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Author Archive | Joe Patti

Resources From Unexpected Places-Federal Reserve Banks

Okay, I know this week I posted a piece that continued my long standing assertion that talking about the economic impact of the arts is not an effective way to garner long term support and investment around arts and cultural activities.

However, while it shouldn’t be the central argument for support, I don’t discount the value of using economic impact as corroborating data.

In that vein, I have recently been wondering if it might not be useful for the arts community to forge closer ties with the various regional Federal Reserve Banks. I have seen some publications coming from them that are valuable to non-profits and make a case for the place cultural organizations have in community development.

Last December, I used a well-written guide on managing Non-Profit Executive succession and transitions produced by the Kansas City Federal Reserve in a post I wrote for ArtsHacker.

Since then I have seen two pieces in a four part series written by the Federal Reserve Bank of Cleveland on the importance of cultural organizations in Eastern Kentucky’s transition away coal mining. The first focuses on creative placemaking and the second specifically spotlights the work of Appalshop in Whitesburg, KY.

I am not sure how many may read the articles, but the people and businesses who closely watch the activity of the Federal Reserves are not without influence. Section headers like “The economic impact of creative placemaking;” “A Case for investment: two examples;” “Making Dollars and Sense” can resonate with the interests and concerns of these groups.

It might be worth having state and regional arts councils reach out to make contacts with the respective Reserve Banks in the different regions to explore whether the councils can provide data and stories that might be of interest to the readers of the Federal Reserve publications.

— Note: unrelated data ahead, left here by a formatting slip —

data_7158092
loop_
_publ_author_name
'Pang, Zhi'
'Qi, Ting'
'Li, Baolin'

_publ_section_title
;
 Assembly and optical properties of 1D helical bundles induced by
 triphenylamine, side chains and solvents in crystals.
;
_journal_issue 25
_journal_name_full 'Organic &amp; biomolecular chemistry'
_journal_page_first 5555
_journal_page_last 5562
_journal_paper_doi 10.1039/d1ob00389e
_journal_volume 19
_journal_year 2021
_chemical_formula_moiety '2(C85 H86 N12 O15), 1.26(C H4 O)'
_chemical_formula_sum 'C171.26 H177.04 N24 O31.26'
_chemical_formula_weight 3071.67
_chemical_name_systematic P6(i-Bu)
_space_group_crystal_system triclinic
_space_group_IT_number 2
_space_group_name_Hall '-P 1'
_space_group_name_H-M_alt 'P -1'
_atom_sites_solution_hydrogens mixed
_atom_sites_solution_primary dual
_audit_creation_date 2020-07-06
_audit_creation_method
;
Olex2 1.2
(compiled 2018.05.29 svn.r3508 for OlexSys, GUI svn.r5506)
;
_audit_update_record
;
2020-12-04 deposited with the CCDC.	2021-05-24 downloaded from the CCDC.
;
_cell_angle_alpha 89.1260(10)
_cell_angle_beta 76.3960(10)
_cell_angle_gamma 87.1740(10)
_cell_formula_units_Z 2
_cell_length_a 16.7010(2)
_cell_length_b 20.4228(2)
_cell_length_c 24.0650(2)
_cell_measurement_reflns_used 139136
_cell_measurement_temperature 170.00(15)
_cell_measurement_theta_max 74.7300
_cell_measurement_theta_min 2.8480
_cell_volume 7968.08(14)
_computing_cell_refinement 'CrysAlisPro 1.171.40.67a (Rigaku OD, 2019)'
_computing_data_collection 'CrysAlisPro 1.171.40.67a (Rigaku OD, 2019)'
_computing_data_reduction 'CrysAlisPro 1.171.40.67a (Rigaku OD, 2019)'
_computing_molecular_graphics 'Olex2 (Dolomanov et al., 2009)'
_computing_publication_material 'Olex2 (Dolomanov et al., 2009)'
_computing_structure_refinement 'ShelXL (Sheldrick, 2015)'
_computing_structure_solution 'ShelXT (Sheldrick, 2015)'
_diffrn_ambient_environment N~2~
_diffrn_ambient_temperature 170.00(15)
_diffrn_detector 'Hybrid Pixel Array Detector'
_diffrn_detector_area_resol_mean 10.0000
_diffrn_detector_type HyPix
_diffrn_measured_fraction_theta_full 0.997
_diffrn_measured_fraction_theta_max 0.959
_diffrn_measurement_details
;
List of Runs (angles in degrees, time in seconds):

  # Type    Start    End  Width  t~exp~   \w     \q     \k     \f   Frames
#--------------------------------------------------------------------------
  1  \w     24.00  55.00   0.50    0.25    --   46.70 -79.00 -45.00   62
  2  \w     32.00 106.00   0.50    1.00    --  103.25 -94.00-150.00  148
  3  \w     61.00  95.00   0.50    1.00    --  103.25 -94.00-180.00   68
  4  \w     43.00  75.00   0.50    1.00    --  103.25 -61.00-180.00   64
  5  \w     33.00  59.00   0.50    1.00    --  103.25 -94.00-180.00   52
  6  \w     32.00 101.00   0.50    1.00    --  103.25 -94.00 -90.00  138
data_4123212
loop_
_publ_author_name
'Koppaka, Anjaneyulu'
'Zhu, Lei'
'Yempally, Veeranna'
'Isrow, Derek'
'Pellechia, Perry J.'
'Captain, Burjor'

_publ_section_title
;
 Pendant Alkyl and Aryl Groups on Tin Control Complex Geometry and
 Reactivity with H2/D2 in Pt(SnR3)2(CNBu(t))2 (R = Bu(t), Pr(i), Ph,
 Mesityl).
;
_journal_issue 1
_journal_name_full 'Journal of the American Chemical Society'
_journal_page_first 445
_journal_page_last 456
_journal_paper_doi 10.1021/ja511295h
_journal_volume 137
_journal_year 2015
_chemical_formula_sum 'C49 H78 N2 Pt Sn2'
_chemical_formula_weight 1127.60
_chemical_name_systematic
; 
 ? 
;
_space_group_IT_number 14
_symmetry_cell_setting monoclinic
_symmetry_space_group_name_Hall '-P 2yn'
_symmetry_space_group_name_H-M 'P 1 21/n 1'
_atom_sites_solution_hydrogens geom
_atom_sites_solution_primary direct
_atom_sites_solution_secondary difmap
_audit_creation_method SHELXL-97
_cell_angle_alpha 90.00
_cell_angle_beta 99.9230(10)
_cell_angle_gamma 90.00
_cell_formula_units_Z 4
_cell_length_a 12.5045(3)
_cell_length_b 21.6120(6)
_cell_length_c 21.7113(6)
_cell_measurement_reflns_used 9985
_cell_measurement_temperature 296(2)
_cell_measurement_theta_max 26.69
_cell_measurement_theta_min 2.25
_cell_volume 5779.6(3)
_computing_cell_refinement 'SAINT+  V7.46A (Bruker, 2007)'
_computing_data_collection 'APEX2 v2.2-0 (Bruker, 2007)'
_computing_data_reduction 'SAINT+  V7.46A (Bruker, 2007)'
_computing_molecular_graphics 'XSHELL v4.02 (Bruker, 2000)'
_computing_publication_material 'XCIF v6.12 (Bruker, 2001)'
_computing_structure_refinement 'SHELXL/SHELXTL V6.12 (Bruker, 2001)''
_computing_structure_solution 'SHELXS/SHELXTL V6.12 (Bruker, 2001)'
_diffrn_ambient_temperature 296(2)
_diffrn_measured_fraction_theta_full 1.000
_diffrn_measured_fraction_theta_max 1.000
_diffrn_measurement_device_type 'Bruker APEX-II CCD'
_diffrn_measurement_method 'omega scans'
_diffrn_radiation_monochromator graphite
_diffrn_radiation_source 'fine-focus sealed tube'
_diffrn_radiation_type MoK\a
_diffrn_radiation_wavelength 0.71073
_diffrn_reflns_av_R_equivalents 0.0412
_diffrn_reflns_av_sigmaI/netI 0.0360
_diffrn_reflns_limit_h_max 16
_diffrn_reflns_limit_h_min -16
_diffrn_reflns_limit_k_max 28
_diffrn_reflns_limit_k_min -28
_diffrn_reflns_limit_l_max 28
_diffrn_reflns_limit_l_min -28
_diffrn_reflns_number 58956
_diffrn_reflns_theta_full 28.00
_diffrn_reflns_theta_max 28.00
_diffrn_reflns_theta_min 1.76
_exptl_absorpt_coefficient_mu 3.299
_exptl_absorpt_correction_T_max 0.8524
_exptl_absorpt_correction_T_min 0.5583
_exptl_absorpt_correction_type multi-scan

Having the Federal Reserve’s research as an additional source to corroborate statements and statistics about economic impact can help bolster non-profit organization goals.

In return, the Federal Reserve banks may be able to produce publications like the non-profit leadership succession guide that are useful to non-profits. Having issues of finance, taxation, labor law, business relations, etc tailored to the national needs of non-profits could be helpful.

If the Federal Reserve produced case studies about beneficial collaborations between businesses and non-profit organizations, the gravitas they bring could cause groups to consider exploring similar efforts.

Maybe they already produce documents like this and we are just not widely aware of it. It actually took me some time to find the third installment in the series on Eastern KY on the Cleveland Fed website. Had I not had the URL of Part 2 as a guide, I may not have found it.

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You Too Can Help Build Public Will For Arts And Culture

Long time readers will know that for the last year or so I have been a bit of an evangelist for the burgeoning effort to Build Public Will For Arts and Culture.